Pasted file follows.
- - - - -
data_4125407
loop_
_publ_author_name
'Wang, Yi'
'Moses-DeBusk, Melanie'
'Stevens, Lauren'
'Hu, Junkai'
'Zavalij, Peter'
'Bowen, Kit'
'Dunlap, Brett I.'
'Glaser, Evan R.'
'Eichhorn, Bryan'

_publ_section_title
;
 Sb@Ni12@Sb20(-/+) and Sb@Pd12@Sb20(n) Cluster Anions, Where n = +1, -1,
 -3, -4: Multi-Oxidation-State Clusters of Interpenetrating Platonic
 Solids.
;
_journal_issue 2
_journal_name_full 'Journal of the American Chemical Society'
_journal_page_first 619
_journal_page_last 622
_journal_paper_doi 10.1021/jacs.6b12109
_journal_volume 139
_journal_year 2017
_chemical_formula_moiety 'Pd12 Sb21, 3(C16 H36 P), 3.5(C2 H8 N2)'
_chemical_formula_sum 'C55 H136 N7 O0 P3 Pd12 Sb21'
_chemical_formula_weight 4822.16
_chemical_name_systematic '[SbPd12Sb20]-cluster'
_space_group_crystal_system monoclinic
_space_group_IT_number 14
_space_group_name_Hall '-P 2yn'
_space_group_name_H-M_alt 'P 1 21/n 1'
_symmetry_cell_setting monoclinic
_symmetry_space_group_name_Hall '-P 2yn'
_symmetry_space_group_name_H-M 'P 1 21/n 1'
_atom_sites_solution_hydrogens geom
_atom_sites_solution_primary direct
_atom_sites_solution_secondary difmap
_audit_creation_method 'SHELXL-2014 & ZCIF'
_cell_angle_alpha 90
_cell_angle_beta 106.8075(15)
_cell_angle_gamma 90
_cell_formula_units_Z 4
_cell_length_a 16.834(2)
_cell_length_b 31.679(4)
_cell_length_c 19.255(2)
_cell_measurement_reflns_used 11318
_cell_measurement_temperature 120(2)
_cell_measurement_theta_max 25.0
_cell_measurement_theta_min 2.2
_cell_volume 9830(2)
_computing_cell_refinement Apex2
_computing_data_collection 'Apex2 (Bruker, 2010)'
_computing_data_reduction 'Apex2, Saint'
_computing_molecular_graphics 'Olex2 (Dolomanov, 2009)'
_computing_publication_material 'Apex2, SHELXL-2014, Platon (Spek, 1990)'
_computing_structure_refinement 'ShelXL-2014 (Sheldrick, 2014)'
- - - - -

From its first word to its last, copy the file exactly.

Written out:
data_4125407
loop_
_publ_author_name
'Wang, Yi'
'Moses-DeBusk, Melanie'
'Stevens, Lauren'
'Hu, Junkai'
'Zavalij, Peter'
'Bowen, Kit'
'Dunlap, Brett I.'
'Glaser, Evan R.'
'Eichhorn, Bryan'

_publ_section_title
;
 Sb@Ni12@Sb20(-/+) and Sb@Pd12@Sb20(n) Cluster Anions, Where n = +1, -1,
 -3, -4: Multi-Oxidation-State Clusters of Interpenetrating Platonic
 Solids.
;
_journal_issue 2
_journal_name_full 'Journal of the American Chemical Society'
_journal_page_first 619
_journal_page_last 622
_journal_paper_doi 10.1021/jacs.6b12109
_journal_volume 139
_journal_year 2017
_chemical_formula_moiety 'Pd12 Sb21, 3(C16 H36 P), 3.5(C2 H8 N2)'
_chemical_formula_sum 'C55 H136 N7 O0 P3 Pd12 Sb21'
_chemical_formula_weight 4822.16
_chemical_name_systematic '[SbPd12Sb20]-cluster'
_space_group_crystal_system monoclinic
_space_group_IT_number 14
_space_group_name_Hall '-P 2yn'
_space_group_name_H-M_alt 'P 1 21/n 1'
_symmetry_cell_setting monoclinic
_symmetry_space_group_name_Hall '-P 2yn'
_symmetry_space_group_name_H-M 'P 1 21/n 1'
_atom_sites_solution_hydrogens geom
_atom_sites_solution_primary direct
_atom_sites_solution_secondary difmap
_audit_creation_method 'SHELXL-2014 & ZCIF'
_cell_angle_alpha 90
_cell_angle_beta 106.8075(15)
_cell_angle_gamma 90
_cell_formula_units_Z 4
_cell_length_a 16.834(2)
_cell_length_b 31.679(4)
_cell_length_c 19.255(2)
_cell_measurement_reflns_used 11318
_cell_measurement_temperature 120(2)
_cell_measurement_theta_max 25.0
_cell_measurement_theta_min 2.2
_cell_volume 9830(2)
_computing_cell_refinement Apex2
_computing_data_collection 'Apex2 (Bruker, 2010)'
_computing_data_reduction 'Apex2, Saint'
_computing_molecular_graphics 'Olex2 (Dolomanov, 2009)'
_computing_publication_material 'Apex2, SHELXL-2014, Platon (Spek, 1990)'
_computing_structure_refinement 'ShelXL-2014 (Sheldrick, 2014)'